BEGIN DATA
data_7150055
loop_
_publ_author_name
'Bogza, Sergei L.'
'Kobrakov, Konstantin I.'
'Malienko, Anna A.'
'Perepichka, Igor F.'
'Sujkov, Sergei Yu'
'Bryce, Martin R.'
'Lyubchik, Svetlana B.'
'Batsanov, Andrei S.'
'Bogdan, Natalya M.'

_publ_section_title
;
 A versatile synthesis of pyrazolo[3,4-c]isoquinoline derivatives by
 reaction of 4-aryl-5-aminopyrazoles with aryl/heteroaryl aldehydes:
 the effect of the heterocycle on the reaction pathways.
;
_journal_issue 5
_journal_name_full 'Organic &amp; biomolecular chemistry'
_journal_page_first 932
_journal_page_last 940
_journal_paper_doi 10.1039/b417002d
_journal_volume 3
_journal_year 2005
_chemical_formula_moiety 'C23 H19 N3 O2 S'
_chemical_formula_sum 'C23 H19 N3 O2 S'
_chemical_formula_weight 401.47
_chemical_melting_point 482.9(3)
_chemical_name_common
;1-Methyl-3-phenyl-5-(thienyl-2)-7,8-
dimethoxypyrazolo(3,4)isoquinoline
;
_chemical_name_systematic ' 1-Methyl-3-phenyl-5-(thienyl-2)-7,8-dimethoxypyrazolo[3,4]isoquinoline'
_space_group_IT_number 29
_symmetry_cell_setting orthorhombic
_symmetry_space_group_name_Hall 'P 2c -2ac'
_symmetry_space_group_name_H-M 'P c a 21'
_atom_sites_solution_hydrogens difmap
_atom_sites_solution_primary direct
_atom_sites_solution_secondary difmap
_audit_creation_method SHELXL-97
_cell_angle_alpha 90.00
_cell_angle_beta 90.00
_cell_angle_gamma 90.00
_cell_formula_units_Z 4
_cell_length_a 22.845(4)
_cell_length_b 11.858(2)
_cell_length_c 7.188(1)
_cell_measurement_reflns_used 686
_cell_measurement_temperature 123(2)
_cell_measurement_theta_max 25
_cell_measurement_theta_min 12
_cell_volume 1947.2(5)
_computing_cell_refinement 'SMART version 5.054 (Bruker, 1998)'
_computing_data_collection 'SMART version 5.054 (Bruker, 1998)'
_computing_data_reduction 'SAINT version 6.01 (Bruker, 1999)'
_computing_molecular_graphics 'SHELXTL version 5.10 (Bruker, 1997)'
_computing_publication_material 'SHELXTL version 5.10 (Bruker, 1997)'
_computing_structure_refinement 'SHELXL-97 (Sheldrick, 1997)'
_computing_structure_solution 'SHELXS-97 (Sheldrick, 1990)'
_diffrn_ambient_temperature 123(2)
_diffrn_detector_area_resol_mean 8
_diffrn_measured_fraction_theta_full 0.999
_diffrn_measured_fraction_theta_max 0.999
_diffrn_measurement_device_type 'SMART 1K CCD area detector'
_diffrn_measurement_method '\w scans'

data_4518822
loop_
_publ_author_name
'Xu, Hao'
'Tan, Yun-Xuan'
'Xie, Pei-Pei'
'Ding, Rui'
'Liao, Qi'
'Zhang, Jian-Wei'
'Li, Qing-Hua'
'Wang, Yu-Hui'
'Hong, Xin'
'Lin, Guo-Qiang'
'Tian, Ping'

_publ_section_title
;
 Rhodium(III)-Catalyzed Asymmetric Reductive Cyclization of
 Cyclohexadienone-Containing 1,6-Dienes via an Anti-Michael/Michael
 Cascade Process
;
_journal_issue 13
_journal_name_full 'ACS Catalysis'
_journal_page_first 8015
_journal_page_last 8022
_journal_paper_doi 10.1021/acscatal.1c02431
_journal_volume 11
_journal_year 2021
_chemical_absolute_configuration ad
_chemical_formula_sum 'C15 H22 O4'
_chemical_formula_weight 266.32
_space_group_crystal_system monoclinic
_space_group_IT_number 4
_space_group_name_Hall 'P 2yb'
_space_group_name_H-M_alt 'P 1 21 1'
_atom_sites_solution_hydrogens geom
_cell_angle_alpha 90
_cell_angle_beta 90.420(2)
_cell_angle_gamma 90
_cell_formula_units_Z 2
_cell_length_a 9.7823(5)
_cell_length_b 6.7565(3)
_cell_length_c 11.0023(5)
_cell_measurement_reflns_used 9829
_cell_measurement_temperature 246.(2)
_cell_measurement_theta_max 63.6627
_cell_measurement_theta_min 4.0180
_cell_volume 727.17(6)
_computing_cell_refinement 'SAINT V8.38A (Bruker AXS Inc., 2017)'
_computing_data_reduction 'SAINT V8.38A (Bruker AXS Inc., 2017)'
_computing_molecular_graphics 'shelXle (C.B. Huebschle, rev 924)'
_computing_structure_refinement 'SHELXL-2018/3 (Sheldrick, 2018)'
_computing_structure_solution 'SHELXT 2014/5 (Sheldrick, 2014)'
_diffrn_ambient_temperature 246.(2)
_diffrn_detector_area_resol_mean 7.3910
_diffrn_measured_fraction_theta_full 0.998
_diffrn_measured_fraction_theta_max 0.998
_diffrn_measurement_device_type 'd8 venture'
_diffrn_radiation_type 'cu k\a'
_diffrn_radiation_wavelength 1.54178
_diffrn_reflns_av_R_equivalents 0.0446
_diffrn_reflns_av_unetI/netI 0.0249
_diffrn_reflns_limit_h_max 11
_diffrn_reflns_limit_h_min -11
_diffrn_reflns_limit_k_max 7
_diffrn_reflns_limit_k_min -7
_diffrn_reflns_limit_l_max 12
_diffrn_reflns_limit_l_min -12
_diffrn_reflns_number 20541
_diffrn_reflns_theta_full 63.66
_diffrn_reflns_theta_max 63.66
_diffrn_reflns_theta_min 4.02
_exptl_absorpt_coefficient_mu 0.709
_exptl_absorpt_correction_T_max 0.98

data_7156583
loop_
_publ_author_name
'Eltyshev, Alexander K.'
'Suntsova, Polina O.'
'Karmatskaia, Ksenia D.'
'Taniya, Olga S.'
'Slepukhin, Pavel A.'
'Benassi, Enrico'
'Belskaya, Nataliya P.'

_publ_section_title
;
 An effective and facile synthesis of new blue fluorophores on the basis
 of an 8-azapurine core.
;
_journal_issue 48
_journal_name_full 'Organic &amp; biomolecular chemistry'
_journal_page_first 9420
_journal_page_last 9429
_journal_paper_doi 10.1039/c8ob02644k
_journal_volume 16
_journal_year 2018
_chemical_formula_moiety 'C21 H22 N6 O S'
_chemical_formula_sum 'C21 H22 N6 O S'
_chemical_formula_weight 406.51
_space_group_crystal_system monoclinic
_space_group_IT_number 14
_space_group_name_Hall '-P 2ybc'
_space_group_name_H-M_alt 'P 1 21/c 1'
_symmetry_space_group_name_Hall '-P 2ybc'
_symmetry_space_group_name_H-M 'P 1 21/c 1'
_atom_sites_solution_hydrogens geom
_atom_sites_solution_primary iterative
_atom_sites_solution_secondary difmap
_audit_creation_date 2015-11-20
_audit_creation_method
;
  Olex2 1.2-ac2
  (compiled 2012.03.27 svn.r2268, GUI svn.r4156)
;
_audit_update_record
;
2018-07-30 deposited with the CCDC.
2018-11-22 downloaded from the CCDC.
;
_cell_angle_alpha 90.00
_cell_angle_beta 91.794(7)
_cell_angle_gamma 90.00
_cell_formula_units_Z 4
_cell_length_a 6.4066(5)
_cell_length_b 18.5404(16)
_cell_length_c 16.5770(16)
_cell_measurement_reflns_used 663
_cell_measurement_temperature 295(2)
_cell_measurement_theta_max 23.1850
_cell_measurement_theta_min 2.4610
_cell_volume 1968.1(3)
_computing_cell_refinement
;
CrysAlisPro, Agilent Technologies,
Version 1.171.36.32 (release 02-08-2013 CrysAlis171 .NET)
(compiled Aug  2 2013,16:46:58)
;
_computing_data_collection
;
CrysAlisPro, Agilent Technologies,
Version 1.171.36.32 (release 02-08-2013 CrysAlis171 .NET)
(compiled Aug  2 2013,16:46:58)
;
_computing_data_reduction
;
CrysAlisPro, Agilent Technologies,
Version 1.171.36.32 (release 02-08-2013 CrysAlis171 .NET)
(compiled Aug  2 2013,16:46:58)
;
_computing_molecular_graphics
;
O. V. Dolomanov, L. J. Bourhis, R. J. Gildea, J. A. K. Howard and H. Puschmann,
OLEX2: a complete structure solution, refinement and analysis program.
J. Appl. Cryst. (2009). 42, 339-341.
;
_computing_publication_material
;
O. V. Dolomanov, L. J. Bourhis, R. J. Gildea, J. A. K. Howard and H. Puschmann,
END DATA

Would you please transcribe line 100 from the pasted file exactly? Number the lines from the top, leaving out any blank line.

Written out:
_space_group_name_Hall 'P 2yb'